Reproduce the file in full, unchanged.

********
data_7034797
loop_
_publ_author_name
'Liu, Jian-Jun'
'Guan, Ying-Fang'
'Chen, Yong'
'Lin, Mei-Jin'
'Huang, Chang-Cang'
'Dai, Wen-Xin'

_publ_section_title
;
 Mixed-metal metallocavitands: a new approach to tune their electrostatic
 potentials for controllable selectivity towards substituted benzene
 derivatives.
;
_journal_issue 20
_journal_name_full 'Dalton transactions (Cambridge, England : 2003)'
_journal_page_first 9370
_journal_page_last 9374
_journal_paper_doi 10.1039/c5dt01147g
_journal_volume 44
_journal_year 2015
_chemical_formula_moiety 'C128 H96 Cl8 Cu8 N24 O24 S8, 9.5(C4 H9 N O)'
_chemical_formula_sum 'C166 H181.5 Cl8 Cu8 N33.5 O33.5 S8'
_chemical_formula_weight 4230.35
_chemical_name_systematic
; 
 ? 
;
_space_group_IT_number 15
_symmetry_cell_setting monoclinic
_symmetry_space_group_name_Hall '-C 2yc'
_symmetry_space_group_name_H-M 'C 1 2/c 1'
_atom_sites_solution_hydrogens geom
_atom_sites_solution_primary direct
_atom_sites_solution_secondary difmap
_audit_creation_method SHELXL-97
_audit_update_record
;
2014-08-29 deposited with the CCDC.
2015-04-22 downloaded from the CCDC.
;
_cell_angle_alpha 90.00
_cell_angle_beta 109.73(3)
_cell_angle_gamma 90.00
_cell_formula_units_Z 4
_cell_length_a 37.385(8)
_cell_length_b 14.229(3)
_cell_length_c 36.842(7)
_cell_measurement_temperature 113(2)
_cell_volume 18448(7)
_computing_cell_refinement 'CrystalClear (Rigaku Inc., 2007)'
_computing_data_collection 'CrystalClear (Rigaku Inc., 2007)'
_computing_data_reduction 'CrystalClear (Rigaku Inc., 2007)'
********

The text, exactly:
data_7034797
loop_
_publ_author_name
'Liu, Jian-Jun'
'Guan, Ying-Fang'
'Chen, Yong'
'Lin, Mei-Jin'
'Huang, Chang-Cang'
'Dai, Wen-Xin'

_publ_section_title
;
 Mixed-metal metallocavitands: a new approach to tune their electrostatic
 potentials for controllable selectivity towards substituted benzene
 derivatives.
;
_journal_issue 20
_journal_name_full 'Dalton transactions (Cambridge, England : 2003)'
_journal_page_first 9370
_journal_page_last 9374
_journal_paper_doi 10.1039/c5dt01147g
_journal_volume 44
_journal_year 2015
_chemical_formula_moiety 'C128 H96 Cl8 Cu8 N24 O24 S8, 9.5(C4 H9 N O)'
_chemical_formula_sum 'C166 H181.5 Cl8 Cu8 N33.5 O33.5 S8'
_chemical_formula_weight 4230.35
_chemical_name_systematic
; 
 ? 
;
_space_group_IT_number 15
_symmetry_cell_setting monoclinic
_symmetry_space_group_name_Hall '-C 2yc'
_symmetry_space_group_name_H-M 'C 1 2/c 1'
_atom_sites_solution_hydrogens geom
_atom_sites_solution_primary direct
_atom_sites_solution_secondary difmap
_audit_creation_method SHELXL-97
_audit_update_record
;
2014-08-29 deposited with the CCDC.
2015-04-22 downloaded from the CCDC.
;
_cell_angle_alpha 90.00
_cell_angle_beta 109.73(3)
_cell_angle_gamma 90.00
_cell_formula_units_Z 4
_cell_length_a 37.385(8)
_cell_length_b 14.229(3)
_cell_length_c 36.842(7)
_cell_measurement_temperature 113(2)
_cell_volume 18448(7)
_computing_cell_refinement 'CrystalClear (Rigaku Inc., 2007)'
_computing_data_collection 'CrystalClear (Rigaku Inc., 2007)'
_computing_data_reduction 'CrystalClear (Rigaku Inc., 2007)'